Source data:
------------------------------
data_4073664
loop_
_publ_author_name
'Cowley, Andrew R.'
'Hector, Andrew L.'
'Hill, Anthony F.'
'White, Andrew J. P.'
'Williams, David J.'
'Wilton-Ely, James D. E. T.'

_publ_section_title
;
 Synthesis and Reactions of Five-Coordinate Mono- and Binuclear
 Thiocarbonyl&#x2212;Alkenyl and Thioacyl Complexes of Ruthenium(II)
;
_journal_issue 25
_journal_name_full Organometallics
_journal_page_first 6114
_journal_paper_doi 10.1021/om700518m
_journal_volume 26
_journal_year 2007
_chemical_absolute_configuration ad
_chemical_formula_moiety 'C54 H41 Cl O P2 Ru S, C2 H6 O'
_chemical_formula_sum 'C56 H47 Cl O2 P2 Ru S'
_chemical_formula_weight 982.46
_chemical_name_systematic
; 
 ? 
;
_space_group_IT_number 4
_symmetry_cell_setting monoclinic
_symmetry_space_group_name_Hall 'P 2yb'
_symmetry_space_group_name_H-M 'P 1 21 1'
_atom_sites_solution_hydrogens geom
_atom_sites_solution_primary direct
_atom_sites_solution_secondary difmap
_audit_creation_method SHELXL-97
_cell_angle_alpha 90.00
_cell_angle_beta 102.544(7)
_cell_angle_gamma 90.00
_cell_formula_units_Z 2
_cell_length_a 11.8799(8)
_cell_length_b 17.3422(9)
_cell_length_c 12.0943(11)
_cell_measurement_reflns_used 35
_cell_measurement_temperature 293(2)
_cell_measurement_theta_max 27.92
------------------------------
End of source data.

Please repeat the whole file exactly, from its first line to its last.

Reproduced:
data_4073664
loop_
_publ_author_name
'Cowley, Andrew R.'
'Hector, Andrew L.'
'Hill, Anthony F.'
'White, Andrew J. P.'
'Williams, David J.'
'Wilton-Ely, James D. E. T.'

_publ_section_title
;
 Synthesis and Reactions of Five-Coordinate Mono- and Binuclear
 Thiocarbonyl&#x2212;Alkenyl and Thioacyl Complexes of Ruthenium(II)
;
_journal_issue 25
_journal_name_full Organometallics
_journal_page_first 6114
_journal_paper_doi 10.1021/om700518m
_journal_volume 26
_journal_year 2007
_chemical_absolute_configuration ad
_chemical_formula_moiety 'C54 H41 Cl O P2 Ru S, C2 H6 O'
_chemical_formula_sum 'C56 H47 Cl O2 P2 Ru S'
_chemical_formula_weight 982.46
_chemical_name_systematic
; 
 ? 
;
_space_group_IT_number 4
_symmetry_cell_setting monoclinic
_symmetry_space_group_name_Hall 'P 2yb'
_symmetry_space_group_name_H-M 'P 1 21 1'
_atom_sites_solution_hydrogens geom
_atom_sites_solution_primary direct
_atom_sites_solution_secondary difmap
_audit_creation_method SHELXL-97
_cell_angle_alpha 90.00
_cell_angle_beta 102.544(7)
_cell_angle_gamma 90.00
_cell_formula_units_Z 2
_cell_length_a 11.8799(8)
_cell_length_b 17.3422(9)
_cell_length_c 12.0943(11)
_cell_measurement_reflns_used 35
_cell_measurement_temperature 293(2)
_cell_measurement_theta_max 27.92